A general view of Ethiopia's Grand Renaissance Dam, as it undergoes construction, is seen during a media tour along the river Nile in Benishangul Gumuz Region, Guba Woreda, in Ethiopia March 31, 2015. - Picture taken March 31, 2015. REUTER/Tiksa Negeri
CAIRO-14 May 2018: The ministers of irrigation and water resources as well as the chiefs of intelligence services of Sudan, Egypt and Ethiopia will hold a meeting on Ethiopian Grand Renaissance Dam (GERD) in Addis Ababa, Ethiopia, on Tuesday.
Foreign Ministry spokesperson, Ahmed Abu Zeid, referred that the meeting aims to follow up the results of the round of discussions that took placebetween Egypt, Ethiopia, and Sudan over the GERDon April 4 in Khartoum.
In this regard, Abu Zeid expressed Egypt’s aspiration to find solutions for the disagreement over the technical issues related to the dam’s impact on the downstream countries of Egypt and Sudan and resume the studies agreed upon in the Declaration of Principles in 2015.
Previously, amid a serious deadlock in talks over the stalling of the technical studies of the disputed dam, Egypt suggested including the World Bank as a neutral mediator in the tripartite technical committee’s talks on the GERD.
However, on January 21, Ethiopia announced its rejection of the suggestion.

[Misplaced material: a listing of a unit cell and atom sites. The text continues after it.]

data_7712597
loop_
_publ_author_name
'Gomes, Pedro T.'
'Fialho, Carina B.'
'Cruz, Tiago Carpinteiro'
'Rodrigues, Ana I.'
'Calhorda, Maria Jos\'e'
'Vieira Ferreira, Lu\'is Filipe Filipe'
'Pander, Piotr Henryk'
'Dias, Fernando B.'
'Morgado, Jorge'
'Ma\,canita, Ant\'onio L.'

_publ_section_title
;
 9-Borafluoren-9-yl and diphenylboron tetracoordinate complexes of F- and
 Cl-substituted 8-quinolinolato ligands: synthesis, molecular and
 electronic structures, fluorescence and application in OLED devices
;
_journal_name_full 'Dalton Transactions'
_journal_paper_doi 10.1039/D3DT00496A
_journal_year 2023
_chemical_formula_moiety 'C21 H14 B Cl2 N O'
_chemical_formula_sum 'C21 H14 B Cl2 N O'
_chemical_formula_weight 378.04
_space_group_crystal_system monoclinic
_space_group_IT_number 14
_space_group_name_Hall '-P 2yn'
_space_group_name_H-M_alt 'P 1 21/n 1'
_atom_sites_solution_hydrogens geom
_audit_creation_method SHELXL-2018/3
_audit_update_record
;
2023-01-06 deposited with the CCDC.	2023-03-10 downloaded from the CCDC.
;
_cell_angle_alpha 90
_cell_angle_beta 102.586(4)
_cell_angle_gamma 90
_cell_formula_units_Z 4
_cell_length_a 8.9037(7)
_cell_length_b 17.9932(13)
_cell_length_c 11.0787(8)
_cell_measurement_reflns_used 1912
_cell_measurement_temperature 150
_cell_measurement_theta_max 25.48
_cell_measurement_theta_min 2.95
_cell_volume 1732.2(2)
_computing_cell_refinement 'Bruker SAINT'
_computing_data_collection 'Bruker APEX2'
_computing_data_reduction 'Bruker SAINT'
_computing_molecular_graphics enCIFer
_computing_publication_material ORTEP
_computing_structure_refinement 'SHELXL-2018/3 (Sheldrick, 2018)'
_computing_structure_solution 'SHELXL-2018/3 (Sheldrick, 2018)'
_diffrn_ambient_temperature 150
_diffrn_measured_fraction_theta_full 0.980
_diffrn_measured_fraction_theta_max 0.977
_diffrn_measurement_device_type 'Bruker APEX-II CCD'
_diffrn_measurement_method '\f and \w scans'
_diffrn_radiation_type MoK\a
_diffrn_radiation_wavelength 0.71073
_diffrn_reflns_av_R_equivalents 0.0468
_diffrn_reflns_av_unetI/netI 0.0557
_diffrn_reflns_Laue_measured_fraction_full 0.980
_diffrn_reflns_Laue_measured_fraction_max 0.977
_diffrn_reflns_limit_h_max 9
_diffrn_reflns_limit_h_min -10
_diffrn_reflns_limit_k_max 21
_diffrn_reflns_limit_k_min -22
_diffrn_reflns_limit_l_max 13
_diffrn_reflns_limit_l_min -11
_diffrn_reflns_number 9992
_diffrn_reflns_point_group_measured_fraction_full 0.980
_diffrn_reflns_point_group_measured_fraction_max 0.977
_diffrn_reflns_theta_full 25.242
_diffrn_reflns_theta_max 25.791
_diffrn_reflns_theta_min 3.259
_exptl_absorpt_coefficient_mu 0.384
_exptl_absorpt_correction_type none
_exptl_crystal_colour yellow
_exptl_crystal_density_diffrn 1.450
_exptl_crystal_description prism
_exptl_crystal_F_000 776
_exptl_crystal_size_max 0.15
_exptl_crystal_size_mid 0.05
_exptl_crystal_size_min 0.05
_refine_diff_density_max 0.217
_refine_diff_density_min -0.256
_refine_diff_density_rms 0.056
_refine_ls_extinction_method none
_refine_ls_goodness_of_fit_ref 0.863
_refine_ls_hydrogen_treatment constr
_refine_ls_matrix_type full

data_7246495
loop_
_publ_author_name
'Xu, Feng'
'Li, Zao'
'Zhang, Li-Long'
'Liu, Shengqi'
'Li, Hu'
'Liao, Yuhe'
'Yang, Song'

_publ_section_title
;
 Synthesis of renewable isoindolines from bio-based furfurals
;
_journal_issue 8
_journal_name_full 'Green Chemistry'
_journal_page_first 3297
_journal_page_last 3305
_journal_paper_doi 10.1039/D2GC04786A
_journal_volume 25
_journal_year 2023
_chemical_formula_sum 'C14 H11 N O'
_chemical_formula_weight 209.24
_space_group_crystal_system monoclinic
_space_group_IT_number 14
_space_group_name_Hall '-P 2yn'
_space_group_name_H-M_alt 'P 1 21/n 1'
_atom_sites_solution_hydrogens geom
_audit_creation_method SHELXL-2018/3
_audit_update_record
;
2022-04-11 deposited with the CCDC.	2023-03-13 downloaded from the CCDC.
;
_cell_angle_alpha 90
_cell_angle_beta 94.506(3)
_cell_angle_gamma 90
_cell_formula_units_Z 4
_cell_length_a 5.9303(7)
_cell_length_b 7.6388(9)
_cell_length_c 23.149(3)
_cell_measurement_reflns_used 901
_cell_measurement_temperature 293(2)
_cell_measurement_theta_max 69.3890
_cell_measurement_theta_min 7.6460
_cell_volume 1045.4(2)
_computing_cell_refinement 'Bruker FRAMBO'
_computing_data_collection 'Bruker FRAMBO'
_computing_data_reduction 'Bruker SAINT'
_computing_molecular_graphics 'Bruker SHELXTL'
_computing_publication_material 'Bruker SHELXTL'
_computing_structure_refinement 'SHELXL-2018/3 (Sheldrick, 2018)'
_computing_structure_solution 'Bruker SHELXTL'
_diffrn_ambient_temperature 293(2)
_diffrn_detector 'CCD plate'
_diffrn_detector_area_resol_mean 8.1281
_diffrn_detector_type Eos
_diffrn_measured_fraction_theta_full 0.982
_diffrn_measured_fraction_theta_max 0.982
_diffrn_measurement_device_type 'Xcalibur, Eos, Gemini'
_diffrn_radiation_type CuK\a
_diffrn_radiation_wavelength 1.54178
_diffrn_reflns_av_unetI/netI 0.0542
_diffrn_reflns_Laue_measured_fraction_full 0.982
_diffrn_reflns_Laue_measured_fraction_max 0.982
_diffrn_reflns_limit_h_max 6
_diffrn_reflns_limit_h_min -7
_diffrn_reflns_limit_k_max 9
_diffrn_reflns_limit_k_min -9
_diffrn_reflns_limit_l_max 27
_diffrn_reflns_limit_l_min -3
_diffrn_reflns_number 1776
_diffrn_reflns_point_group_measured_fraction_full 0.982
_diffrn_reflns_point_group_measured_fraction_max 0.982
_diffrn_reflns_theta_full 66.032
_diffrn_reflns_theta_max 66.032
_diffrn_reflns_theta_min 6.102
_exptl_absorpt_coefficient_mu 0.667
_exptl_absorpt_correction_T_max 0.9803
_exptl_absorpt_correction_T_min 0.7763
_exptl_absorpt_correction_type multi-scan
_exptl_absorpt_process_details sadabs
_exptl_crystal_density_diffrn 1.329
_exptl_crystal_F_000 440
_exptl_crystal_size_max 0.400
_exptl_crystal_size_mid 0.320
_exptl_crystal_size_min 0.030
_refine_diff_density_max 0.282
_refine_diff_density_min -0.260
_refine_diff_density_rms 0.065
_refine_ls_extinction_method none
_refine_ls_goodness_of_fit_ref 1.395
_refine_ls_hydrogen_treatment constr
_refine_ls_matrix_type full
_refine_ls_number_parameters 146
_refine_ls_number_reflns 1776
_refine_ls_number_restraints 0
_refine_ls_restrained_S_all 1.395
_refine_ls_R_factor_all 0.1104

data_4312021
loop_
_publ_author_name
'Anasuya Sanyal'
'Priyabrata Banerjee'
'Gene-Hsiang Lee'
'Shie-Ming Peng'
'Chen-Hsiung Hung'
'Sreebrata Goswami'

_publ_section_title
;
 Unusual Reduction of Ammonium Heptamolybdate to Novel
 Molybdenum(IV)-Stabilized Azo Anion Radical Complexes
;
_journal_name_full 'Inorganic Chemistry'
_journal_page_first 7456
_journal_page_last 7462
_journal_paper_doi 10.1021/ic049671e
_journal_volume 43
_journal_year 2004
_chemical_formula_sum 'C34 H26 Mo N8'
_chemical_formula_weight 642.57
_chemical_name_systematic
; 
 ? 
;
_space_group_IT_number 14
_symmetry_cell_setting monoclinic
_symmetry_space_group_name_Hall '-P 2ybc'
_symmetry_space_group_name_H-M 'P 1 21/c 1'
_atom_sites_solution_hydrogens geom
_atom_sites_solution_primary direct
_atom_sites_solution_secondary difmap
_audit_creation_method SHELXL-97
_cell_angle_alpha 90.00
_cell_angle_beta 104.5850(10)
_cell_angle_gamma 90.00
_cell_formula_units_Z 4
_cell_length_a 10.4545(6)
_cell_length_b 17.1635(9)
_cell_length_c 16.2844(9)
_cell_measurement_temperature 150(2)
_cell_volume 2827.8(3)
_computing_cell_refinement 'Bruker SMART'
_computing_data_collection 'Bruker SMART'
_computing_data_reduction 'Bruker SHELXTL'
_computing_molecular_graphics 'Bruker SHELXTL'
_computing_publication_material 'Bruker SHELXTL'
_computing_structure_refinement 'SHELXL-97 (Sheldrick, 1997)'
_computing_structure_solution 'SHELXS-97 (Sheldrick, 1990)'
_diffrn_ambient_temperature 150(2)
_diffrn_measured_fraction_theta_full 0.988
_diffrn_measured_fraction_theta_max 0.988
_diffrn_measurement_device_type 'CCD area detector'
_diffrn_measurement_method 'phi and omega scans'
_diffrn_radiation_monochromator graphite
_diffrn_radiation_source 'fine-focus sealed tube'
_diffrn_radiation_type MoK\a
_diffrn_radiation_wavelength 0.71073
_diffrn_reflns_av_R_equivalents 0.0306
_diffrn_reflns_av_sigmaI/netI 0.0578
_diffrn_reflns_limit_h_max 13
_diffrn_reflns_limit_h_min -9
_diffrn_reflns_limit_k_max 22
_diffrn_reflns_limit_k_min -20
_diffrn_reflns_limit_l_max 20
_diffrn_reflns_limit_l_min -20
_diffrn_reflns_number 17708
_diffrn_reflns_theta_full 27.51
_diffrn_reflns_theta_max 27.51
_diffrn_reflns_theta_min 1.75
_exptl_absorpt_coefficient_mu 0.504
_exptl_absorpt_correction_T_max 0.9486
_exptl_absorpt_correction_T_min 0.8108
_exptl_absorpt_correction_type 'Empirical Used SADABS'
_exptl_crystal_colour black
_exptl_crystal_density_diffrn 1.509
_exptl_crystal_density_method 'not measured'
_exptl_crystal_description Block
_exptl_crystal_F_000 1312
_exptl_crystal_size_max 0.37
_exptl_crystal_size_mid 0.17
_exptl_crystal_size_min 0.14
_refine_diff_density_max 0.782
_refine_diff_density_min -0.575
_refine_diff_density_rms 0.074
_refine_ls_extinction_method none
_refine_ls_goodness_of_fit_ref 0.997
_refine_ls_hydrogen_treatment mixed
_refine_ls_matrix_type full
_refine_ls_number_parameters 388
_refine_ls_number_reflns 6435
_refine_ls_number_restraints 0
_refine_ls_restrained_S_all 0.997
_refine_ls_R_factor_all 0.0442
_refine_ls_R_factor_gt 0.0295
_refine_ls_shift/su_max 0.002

Egypt depends entirely on Nile water for drinking and irrigation purposes, reiterating consistently its "historical right" to the river guaranteed in the 1929 and 1959 Nile agreements, which granted the country 87 percent of Nile water and the right to veto or approve irrigation projects in the upstream countries.
Since 2014, the three countries have held several tripartite meetings and agreed on the Declaration of Principles. However, the disagreement amongthe countries is relatedto the filling and operation period of the dam; Egypt demands that this period be sevento 10 years, while Ethiopia insists on a maximum of three years.
Egypt’s average water per-capita is expected to drop from 663 cubic meters per year to 582 cubic meters by 2025, according to the Central Agency for Public Mobilization and Statistics (CAPMAS). Addis Ababa, however, claimed that the dam is necessary for Ethiopia’s development and will not harm downstream countries.
In 2011, Ethiopia started the construction of the 6,000-megawatt Renaissance Dam over the Blue Nile River, one of the major sources of water that forms the Nile River downstream. Concerns have risen in Cairo and Khartoum over the negative impact the Ethiopian dam will have on their historic Nile water share, amounting to 55.5 billion cubic meters in Egypt only, in accordance with the historic 1959 agreement with Sudan.